ARM (outfield arm runs): Outfielders get credit (plus or minus) depending on what the runners do on a hit or a fly ball out. A runner can stay put, advance, or get thrown out. A fielder will get credit not only if he throws out more than his share of runners, but also if he keeps more than his share of runners from advancing extra bases.
DRS also uses components in its defensive score, and one of them also measures the value of the arm:
rARM – Outfield Arms Runs Saved evaluates an outfielder’s throwing arm based on how often runner advance on base hits and are thrown out trying to take extra bases.
Gordon's arm is what turns him from very good into elite. The following is a similar table as the one above; composite is the average of rARM and ARM, and the final column normalizes that composite to 1000 innings:
This time, Gordon's arm has provided the most raw value out of any outfielder in baseball over the past seven seasons.
Here's the deal about arm strength, though: sometimes you nail a few baserunners trying to take the extra base, and that buoys your ARM rating for an entire year. Gordon has been doing this for seven straight years. Alex Gordon has 72 outfield assists since 2011, eight more than the next closest player. Everybody knows that Gordon will Jason Bourne you out of existence if you try to take another base, but that doesn't stop him from averaging 12 assists per year. Gordon's 20-assist 2011 is tied for the third-highest single season outfield assist total since the 1994 strike. That's elite.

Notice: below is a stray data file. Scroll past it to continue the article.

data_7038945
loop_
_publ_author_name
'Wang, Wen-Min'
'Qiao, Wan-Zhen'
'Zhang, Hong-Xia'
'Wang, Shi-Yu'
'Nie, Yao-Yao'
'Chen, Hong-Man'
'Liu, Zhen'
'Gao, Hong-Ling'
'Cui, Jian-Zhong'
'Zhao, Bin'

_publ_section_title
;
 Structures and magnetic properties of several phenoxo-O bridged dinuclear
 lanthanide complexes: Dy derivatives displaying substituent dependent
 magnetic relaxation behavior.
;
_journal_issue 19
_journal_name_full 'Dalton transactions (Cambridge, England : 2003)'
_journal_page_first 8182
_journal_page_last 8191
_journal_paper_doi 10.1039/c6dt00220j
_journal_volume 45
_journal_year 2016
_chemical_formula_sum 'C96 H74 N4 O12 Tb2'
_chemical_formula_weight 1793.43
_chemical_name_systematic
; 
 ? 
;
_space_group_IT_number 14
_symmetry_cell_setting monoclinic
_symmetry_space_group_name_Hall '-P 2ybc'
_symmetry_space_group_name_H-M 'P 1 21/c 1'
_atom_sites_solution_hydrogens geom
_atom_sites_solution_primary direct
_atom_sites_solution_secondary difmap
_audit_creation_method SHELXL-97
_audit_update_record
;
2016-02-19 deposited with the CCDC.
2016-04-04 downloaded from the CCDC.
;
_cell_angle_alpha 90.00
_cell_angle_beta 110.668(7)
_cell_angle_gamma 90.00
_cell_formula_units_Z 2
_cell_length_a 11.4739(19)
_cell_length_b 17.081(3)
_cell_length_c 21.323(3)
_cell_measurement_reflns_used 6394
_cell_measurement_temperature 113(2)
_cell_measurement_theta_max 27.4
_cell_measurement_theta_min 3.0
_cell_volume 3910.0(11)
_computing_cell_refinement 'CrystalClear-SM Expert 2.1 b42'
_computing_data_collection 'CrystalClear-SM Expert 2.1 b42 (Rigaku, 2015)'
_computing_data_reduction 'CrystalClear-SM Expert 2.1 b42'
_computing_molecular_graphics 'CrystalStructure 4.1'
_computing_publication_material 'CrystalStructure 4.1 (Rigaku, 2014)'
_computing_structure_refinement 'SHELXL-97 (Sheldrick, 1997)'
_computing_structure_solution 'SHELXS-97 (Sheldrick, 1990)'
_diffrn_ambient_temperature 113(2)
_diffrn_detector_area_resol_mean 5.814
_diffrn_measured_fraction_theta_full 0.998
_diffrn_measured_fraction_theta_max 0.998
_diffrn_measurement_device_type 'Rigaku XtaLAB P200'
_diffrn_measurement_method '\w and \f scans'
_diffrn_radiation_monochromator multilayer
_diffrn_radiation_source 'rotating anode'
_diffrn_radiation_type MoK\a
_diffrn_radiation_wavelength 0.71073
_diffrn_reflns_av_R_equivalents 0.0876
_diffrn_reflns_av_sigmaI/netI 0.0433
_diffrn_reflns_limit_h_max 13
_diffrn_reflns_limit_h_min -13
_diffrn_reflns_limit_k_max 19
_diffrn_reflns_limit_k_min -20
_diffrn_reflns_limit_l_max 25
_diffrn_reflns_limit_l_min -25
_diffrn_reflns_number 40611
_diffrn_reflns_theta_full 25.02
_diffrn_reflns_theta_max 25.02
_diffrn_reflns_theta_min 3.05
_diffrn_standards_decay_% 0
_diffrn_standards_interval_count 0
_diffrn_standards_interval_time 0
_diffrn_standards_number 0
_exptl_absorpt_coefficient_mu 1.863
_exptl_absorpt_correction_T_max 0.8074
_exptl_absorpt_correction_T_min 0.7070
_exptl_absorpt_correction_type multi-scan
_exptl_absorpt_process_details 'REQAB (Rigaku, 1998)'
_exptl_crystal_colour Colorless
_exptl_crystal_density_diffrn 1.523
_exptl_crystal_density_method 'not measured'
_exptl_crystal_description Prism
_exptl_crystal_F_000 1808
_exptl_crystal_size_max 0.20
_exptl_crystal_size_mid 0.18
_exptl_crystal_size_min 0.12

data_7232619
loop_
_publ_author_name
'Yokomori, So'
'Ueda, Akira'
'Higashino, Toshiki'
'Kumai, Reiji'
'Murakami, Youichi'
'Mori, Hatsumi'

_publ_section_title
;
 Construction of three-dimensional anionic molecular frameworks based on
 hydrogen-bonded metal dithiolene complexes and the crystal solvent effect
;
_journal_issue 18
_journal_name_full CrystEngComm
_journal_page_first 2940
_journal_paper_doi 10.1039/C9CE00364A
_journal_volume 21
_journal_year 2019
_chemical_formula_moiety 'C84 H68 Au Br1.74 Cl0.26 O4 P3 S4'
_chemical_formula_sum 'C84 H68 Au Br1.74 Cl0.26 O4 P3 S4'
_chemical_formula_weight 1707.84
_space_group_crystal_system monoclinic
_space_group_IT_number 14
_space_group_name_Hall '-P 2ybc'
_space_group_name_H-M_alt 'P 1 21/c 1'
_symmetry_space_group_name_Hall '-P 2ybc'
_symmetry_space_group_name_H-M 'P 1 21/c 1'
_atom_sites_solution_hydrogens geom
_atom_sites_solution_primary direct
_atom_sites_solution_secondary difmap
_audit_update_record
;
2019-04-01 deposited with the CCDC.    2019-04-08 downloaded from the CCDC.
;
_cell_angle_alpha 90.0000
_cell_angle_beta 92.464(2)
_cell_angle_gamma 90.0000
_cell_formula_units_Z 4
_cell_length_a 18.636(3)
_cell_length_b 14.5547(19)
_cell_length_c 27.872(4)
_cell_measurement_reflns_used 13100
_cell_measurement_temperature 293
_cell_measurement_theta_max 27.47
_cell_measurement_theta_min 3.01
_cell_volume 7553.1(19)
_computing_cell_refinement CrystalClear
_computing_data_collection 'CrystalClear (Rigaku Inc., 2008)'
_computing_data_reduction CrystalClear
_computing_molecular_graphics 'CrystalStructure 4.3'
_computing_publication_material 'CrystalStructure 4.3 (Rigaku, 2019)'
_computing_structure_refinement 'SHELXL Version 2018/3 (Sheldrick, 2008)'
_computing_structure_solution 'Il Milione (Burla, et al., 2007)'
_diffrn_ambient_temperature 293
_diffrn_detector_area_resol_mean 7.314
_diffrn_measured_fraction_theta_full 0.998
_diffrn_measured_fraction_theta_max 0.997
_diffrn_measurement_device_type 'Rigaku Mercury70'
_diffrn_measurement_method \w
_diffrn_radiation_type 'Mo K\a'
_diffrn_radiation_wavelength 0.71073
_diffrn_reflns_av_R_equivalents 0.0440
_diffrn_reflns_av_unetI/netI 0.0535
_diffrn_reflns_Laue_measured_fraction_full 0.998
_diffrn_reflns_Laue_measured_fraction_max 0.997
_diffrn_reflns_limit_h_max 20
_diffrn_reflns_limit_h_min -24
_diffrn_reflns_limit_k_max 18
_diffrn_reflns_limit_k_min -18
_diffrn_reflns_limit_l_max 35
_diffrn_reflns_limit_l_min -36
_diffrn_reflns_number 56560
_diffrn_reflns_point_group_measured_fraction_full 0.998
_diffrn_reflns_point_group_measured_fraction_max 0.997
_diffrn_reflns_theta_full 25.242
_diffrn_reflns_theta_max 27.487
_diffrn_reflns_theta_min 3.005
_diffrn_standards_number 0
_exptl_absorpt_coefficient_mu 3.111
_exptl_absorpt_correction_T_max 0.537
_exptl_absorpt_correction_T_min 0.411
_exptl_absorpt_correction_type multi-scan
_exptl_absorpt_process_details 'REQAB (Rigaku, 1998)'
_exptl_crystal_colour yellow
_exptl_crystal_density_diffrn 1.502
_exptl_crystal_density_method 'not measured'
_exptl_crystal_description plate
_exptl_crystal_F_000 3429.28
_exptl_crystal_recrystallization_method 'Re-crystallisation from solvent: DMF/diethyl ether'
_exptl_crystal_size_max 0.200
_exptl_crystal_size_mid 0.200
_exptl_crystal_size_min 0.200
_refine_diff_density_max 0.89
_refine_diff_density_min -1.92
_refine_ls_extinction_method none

And Gordon's done that all while playing left field! Almost all of the 20+ assist club are right fielders. There's a simple reason for that: right field utilizes a good arm better than left field does.
If you're an outfielder, there are basically only three ways to grab an outfield assist. Those ways are:
- SITUATION ONE - Throwing out a runner trying to stretch a single into a double
- SITUATION TWO - Throwing out a runner trying to go first to third/trying to stretch a double into a triple
- SITUATION THREE - Gunning down a runner at home plate like a boss
And let's have a little visual help here:
Kauffman Stadium is as symmetrical as you get. The uppermost corner of both left field and right field is 330 feet from home plate, and is realistically the furthest you're going to get a throw from an outfielder. If you're a left fielder or right fielder in either situation ONE or THREE, the distance will be the same. In situation THREE, we're obviously looking at a max of 330 feet from corner to plate. In situation ONE, we're looking at a max distance of about 256 feet from corner to second base.
But situation TWO is where things really get interesting. From left field, the max distance is 240 feet. From right field, that max distance jumps all the way to 342 feet, and it is that extra distance where arm strength comes in.
Let's say a ball is caught in left field, oh, 200 feet from the plate on the foul line. A runner on second is not going to tag and go to third base in that instance regardless of the outfielder, because the throw would only be 110 feet--your average throw from third base to first base. But in right field, that same throw is 219 feet, double that of the one in left. Ultimately, all things considered, putting the strong arm in left field is extremely inefficient. Right fielders get more chances to throw runners out based on simple risk:reward ratios that managers and players make all the time, and even if they merely prevent a player from attempting to take third base, that still counts and helps the team.
Will Gordon keep playing left field? Of course. Will more innings in right field be the difference between the playoffs and sitting at home again? Probably not. What it does mean is that Gordon will be used more efficiently this year than he traditionally has, and for this team, every little bit helps.
Plus, you know you want him to throw out a runner at first base. I do! Gordon's sure done everything else.